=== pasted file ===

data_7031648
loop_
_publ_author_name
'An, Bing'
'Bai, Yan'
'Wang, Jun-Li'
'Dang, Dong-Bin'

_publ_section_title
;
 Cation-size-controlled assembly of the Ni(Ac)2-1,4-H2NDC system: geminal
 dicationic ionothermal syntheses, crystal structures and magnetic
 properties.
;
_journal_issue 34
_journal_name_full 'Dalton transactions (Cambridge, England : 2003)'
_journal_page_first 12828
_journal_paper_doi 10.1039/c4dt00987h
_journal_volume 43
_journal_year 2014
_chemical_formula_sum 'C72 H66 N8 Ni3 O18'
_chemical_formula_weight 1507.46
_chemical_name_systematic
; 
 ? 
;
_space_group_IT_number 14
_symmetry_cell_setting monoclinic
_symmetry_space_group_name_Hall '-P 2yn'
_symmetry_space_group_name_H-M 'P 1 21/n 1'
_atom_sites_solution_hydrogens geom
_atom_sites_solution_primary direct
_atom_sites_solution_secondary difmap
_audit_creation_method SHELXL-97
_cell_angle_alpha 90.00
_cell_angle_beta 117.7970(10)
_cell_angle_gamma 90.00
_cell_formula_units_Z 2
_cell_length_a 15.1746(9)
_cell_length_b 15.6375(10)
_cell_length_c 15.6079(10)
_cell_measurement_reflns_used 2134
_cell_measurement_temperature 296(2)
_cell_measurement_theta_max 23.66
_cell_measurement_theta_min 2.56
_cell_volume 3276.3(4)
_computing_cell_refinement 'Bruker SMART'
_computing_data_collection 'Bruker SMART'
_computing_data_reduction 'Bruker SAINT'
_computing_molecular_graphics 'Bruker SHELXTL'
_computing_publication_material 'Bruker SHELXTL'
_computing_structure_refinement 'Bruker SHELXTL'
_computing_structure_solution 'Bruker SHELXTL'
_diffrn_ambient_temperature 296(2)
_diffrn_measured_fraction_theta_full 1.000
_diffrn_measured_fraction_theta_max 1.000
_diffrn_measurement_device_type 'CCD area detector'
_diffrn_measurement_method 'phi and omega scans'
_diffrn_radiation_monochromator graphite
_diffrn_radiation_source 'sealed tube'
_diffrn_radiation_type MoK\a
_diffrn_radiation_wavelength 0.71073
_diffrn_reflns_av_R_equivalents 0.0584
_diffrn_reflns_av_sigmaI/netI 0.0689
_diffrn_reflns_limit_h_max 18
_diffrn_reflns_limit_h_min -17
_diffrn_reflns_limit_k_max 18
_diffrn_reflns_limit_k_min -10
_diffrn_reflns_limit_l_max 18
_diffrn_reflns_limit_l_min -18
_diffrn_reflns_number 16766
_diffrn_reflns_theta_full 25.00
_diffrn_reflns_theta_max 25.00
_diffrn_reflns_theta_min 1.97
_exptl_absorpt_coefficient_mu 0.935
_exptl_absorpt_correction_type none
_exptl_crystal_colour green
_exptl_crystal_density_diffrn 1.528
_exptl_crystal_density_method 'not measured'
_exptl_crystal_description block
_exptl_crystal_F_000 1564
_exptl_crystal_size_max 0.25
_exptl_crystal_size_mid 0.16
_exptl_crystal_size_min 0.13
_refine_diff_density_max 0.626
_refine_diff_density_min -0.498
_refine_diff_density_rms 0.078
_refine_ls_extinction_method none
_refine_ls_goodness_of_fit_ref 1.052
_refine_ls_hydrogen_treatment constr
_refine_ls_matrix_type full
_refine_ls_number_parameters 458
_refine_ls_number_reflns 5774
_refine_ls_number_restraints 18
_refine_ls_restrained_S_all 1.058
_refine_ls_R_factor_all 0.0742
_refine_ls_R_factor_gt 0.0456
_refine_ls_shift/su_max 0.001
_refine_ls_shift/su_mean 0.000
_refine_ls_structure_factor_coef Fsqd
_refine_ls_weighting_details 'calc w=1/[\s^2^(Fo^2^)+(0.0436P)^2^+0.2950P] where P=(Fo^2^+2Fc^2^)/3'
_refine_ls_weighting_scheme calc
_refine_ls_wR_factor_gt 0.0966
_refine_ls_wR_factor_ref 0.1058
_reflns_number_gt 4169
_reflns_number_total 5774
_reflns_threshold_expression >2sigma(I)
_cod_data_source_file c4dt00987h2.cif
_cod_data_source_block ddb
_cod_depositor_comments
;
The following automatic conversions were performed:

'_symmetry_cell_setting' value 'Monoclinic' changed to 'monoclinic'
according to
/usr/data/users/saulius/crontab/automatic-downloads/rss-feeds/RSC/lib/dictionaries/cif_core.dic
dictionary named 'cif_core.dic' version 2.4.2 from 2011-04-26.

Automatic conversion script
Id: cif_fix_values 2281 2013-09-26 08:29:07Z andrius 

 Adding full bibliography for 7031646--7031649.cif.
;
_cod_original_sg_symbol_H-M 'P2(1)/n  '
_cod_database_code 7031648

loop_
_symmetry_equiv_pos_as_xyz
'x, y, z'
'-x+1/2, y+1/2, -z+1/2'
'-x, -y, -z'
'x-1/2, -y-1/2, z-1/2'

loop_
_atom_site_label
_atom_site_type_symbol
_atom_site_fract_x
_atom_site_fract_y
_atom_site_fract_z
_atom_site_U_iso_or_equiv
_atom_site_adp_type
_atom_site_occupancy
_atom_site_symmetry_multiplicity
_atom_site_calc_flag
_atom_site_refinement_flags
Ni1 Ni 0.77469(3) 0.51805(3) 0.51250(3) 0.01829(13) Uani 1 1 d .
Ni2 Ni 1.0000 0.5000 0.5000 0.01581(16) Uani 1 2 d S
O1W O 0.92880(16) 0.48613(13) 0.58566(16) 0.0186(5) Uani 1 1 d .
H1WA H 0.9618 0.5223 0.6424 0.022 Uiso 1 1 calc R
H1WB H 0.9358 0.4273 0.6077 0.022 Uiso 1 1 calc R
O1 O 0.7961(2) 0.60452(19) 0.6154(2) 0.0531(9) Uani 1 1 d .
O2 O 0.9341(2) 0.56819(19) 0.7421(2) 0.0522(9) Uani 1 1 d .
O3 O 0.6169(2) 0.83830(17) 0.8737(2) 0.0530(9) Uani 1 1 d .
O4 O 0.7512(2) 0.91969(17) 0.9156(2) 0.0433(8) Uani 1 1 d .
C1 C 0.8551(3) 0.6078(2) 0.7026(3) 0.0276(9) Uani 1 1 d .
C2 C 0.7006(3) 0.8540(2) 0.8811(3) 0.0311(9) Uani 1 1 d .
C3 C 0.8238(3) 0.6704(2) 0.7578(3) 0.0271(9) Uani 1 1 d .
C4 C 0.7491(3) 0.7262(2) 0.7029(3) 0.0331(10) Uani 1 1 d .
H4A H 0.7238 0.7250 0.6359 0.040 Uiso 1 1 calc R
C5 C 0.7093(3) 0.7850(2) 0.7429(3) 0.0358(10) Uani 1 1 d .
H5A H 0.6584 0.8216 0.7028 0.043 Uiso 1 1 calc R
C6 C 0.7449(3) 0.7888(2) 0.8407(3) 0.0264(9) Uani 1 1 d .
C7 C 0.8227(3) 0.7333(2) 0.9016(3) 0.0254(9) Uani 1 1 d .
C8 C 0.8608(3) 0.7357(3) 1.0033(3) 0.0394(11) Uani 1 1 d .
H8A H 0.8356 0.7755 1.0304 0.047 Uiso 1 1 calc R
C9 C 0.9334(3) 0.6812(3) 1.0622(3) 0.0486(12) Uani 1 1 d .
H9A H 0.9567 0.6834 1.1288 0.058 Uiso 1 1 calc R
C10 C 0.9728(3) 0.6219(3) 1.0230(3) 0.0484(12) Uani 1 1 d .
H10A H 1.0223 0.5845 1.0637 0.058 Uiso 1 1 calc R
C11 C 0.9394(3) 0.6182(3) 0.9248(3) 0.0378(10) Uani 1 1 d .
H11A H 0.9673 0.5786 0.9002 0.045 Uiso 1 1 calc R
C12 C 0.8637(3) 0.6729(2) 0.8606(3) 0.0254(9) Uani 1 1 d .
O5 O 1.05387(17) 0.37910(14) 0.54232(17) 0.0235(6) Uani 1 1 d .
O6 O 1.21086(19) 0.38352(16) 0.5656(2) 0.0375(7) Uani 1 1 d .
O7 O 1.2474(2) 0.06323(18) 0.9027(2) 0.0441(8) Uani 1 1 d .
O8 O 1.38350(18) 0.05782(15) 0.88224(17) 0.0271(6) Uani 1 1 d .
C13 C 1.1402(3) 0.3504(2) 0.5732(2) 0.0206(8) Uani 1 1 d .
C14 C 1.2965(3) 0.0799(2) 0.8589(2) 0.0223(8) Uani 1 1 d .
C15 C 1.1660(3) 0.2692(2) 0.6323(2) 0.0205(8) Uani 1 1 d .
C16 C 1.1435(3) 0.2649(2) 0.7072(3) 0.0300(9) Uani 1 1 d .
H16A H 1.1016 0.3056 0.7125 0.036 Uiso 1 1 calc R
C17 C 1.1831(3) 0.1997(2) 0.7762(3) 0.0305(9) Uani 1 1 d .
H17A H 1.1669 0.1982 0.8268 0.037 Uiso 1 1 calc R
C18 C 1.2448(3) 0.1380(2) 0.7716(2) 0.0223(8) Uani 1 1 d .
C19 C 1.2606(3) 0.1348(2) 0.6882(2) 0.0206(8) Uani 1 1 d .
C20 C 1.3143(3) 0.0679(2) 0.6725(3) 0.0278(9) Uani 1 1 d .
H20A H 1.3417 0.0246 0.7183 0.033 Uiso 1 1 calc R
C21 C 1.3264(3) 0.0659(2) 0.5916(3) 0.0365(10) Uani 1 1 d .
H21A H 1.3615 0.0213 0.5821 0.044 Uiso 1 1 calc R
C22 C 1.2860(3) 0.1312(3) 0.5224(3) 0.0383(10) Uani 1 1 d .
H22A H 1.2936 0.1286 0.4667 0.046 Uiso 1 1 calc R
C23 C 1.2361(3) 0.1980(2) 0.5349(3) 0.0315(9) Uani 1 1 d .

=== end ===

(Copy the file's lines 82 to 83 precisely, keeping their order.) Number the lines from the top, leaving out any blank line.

_exptl_crystal_size_mid 0.16
_exptl_crystal_size_min 0.13